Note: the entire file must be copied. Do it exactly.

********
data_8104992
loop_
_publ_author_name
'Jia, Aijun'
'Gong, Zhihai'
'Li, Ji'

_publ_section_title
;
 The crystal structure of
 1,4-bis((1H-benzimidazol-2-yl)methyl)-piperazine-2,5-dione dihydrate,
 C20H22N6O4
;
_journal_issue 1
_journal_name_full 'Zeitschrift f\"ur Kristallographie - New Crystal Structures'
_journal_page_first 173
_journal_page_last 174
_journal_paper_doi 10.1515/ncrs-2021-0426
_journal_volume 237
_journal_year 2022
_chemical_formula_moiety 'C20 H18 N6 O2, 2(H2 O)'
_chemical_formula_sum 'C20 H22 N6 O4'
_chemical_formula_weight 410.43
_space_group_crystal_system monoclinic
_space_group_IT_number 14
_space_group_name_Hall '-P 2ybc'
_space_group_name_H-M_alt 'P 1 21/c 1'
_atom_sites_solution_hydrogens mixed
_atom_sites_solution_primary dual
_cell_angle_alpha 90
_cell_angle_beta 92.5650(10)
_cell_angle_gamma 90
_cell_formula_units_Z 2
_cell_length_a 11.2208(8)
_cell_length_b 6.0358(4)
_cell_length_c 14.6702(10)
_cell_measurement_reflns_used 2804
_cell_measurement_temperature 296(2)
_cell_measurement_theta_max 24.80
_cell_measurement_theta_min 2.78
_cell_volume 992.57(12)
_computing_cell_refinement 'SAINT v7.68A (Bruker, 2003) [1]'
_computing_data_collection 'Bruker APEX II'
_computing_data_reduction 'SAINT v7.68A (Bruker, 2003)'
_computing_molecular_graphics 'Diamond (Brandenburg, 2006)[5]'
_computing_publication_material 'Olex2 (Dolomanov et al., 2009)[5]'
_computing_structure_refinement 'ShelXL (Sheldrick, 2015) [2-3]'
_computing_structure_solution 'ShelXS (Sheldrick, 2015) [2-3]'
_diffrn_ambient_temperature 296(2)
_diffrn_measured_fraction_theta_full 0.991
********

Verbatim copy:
data_8104992
loop_
_publ_author_name
'Jia, Aijun'
'Gong, Zhihai'
'Li, Ji'

_publ_section_title
;
 The crystal structure of
 1,4-bis((1H-benzimidazol-2-yl)methyl)-piperazine-2,5-dione dihydrate,
 C20H22N6O4
;
_journal_issue 1
_journal_name_full 'Zeitschrift f\"ur Kristallographie - New Crystal Structures'
_journal_page_first 173
_journal_page_last 174
_journal_paper_doi 10.1515/ncrs-2021-0426
_journal_volume 237
_journal_year 2022
_chemical_formula_moiety 'C20 H18 N6 O2, 2(H2 O)'
_chemical_formula_sum 'C20 H22 N6 O4'
_chemical_formula_weight 410.43
_space_group_crystal_system monoclinic
_space_group_IT_number 14
_space_group_name_Hall '-P 2ybc'
_space_group_name_H-M_alt 'P 1 21/c 1'
_atom_sites_solution_hydrogens mixed
_atom_sites_solution_primary dual
_cell_angle_alpha 90
_cell_angle_beta 92.5650(10)
_cell_angle_gamma 90
_cell_formula_units_Z 2
_cell_length_a 11.2208(8)
_cell_length_b 6.0358(4)
_cell_length_c 14.6702(10)
_cell_measurement_reflns_used 2804
_cell_measurement_temperature 296(2)
_cell_measurement_theta_max 24.80
_cell_measurement_theta_min 2.78
_cell_volume 992.57(12)
_computing_cell_refinement 'SAINT v7.68A (Bruker, 2003) [1]'
_computing_data_collection 'Bruker APEX II'
_computing_data_reduction 'SAINT v7.68A (Bruker, 2003)'
_computing_molecular_graphics 'Diamond (Brandenburg, 2006)[5]'
_computing_publication_material 'Olex2 (Dolomanov et al., 2009)[5]'
_computing_structure_refinement 'ShelXL (Sheldrick, 2015) [2-3]'
_computing_structure_solution 'ShelXS (Sheldrick, 2015) [2-3]'
_diffrn_ambient_temperature 296(2)
_diffrn_measured_fraction_theta_full 0.991